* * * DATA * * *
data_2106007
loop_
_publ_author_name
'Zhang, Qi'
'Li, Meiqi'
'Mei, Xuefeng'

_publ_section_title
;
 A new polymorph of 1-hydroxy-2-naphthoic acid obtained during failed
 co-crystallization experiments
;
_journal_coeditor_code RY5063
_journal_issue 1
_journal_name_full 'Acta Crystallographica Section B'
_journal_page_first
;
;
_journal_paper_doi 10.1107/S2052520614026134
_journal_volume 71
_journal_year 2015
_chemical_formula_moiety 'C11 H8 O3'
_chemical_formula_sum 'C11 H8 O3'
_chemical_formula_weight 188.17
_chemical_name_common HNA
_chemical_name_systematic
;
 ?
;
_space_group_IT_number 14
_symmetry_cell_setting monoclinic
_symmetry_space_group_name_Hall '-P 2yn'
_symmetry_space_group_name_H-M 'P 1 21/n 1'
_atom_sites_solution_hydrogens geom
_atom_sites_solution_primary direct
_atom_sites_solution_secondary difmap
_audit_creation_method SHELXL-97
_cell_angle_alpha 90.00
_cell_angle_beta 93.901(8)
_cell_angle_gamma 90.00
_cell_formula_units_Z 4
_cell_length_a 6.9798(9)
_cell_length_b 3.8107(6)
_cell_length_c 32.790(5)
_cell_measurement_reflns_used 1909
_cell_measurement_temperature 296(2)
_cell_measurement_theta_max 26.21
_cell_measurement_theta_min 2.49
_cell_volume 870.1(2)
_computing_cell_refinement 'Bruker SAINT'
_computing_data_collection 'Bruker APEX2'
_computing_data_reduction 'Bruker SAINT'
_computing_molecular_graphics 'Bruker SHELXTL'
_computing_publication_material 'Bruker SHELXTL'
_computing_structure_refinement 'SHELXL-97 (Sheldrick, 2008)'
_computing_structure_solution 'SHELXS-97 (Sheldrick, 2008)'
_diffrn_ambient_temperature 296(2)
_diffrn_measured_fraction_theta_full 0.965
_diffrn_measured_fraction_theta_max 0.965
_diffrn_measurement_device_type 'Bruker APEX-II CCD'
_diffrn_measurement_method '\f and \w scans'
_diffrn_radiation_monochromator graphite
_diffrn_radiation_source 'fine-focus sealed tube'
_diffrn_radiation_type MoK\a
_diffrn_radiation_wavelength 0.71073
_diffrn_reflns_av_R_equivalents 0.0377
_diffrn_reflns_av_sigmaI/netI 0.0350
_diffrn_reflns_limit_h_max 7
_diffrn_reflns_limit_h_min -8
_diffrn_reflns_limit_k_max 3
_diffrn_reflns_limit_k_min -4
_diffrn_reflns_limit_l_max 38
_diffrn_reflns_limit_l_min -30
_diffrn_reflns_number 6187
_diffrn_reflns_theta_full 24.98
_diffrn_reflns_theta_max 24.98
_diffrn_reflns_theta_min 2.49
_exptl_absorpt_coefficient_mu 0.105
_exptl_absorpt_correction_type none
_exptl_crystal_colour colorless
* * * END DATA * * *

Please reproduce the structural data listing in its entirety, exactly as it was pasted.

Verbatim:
data_2106007
loop_
_publ_author_name
'Zhang, Qi'
'Li, Meiqi'
'Mei, Xuefeng'

_publ_section_title
;
 A new polymorph of 1-hydroxy-2-naphthoic acid obtained during failed
 co-crystallization experiments
;
_journal_coeditor_code RY5063
_journal_issue 1
_journal_name_full 'Acta Crystallographica Section B'
_journal_page_first
;
;
_journal_paper_doi 10.1107/S2052520614026134
_journal_volume 71
_journal_year 2015
_chemical_formula_moiety 'C11 H8 O3'
_chemical_formula_sum 'C11 H8 O3'
_chemical_formula_weight 188.17
_chemical_name_common HNA
_chemical_name_systematic
;
 ?
;
_space_group_IT_number 14
_symmetry_cell_setting monoclinic
_symmetry_space_group_name_Hall '-P 2yn'
_symmetry_space_group_name_H-M 'P 1 21/n 1'
_atom_sites_solution_hydrogens geom
_atom_sites_solution_primary direct
_atom_sites_solution_secondary difmap
_audit_creation_method SHELXL-97
_cell_angle_alpha 90.00
_cell_angle_beta 93.901(8)
_cell_angle_gamma 90.00
_cell_formula_units_Z 4
_cell_length_a 6.9798(9)
_cell_length_b 3.8107(6)
_cell_length_c 32.790(5)
_cell_measurement_reflns_used 1909
_cell_measurement_temperature 296(2)
_cell_measurement_theta_max 26.21
_cell_measurement_theta_min 2.49
_cell_volume 870.1(2)
_computing_cell_refinement 'Bruker SAINT'
_computing_data_collection 'Bruker APEX2'
_computing_data_reduction 'Bruker SAINT'
_computing_molecular_graphics 'Bruker SHELXTL'
_computing_publication_material 'Bruker SHELXTL'
_computing_structure_refinement 'SHELXL-97 (Sheldrick, 2008)'
_computing_structure_solution 'SHELXS-97 (Sheldrick, 2008)'
_diffrn_ambient_temperature 296(2)
_diffrn_measured_fraction_theta_full 0.965
_diffrn_measured_fraction_theta_max 0.965
_diffrn_measurement_device_type 'Bruker APEX-II CCD'
_diffrn_measurement_method '\f and \w scans'
_diffrn_radiation_monochromator graphite
_diffrn_radiation_source 'fine-focus sealed tube'
_diffrn_radiation_type MoK\a
_diffrn_radiation_wavelength 0.71073
_diffrn_reflns_av_R_equivalents 0.0377
_diffrn_reflns_av_sigmaI/netI 0.0350
_diffrn_reflns_limit_h_max 7
_diffrn_reflns_limit_h_min -8
_diffrn_reflns_limit_k_max 3
_diffrn_reflns_limit_k_min -4
_diffrn_reflns_limit_l_max 38
_diffrn_reflns_limit_l_min -30
_diffrn_reflns_number 6187
_diffrn_reflns_theta_full 24.98
_diffrn_reflns_theta_max 24.98
_diffrn_reflns_theta_min 2.49
_exptl_absorpt_coefficient_mu 0.105
_exptl_absorpt_correction_type none
_exptl_crystal_colour colorless